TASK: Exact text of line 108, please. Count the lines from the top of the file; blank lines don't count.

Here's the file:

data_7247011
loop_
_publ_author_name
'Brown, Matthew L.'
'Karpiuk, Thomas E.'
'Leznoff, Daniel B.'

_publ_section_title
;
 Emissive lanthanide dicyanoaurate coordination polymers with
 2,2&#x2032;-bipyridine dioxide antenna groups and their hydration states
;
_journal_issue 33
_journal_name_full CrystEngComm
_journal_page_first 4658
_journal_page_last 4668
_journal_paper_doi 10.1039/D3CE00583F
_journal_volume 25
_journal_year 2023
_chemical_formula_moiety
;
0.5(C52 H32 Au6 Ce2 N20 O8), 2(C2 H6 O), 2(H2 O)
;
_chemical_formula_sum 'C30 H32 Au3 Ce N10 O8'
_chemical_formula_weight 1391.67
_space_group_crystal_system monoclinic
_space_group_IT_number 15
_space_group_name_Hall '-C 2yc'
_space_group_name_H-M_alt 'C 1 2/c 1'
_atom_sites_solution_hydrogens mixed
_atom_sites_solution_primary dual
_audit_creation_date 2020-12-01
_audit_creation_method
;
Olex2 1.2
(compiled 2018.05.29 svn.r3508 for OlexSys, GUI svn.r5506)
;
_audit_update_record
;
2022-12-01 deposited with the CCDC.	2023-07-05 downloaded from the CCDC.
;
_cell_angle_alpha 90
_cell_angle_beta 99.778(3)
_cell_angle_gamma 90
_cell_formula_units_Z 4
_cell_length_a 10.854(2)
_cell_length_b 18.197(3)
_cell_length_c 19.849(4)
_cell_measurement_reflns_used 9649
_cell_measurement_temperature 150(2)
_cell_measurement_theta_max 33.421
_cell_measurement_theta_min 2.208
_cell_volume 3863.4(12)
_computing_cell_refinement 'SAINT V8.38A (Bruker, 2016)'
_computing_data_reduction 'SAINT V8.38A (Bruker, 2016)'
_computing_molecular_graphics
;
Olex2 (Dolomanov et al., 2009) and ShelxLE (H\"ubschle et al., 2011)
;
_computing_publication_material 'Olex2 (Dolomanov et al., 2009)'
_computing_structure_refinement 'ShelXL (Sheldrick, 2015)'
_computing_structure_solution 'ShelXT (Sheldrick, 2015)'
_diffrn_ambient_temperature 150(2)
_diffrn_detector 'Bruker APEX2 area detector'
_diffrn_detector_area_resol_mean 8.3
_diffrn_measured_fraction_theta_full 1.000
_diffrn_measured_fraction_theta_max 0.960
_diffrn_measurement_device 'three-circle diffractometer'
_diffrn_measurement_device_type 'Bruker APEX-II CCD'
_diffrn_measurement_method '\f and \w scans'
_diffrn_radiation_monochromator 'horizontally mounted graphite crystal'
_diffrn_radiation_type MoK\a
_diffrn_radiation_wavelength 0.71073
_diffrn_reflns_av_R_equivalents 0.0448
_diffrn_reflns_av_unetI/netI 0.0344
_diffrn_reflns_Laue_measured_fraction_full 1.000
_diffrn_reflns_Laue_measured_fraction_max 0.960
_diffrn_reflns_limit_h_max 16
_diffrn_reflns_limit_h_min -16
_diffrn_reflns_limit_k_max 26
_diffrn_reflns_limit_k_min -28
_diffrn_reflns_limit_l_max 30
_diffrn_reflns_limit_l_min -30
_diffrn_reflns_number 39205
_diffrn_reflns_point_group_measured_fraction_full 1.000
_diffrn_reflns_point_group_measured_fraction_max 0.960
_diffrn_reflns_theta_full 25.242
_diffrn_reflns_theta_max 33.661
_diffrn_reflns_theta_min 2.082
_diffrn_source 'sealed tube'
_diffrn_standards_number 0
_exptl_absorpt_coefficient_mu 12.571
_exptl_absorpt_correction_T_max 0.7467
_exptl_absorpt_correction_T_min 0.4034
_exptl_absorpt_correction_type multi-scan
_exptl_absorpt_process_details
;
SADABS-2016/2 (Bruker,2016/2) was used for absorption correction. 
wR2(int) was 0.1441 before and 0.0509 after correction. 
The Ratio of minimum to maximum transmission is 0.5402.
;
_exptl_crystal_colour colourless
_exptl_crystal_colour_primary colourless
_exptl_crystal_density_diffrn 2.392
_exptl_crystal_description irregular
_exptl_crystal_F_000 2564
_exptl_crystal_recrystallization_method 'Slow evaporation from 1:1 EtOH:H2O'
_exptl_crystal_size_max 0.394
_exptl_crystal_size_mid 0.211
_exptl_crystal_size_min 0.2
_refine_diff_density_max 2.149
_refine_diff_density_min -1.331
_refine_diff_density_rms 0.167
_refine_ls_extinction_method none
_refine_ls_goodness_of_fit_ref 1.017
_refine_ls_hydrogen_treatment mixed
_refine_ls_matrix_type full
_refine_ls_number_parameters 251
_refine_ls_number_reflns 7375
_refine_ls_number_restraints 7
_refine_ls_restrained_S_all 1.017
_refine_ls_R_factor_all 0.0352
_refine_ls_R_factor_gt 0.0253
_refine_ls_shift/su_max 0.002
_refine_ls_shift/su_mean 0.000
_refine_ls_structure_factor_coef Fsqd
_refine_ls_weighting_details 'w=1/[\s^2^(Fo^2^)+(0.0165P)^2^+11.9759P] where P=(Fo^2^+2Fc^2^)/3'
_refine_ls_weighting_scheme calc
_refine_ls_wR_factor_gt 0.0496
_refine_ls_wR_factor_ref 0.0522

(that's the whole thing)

_exptl_crystal_size_mid 0.211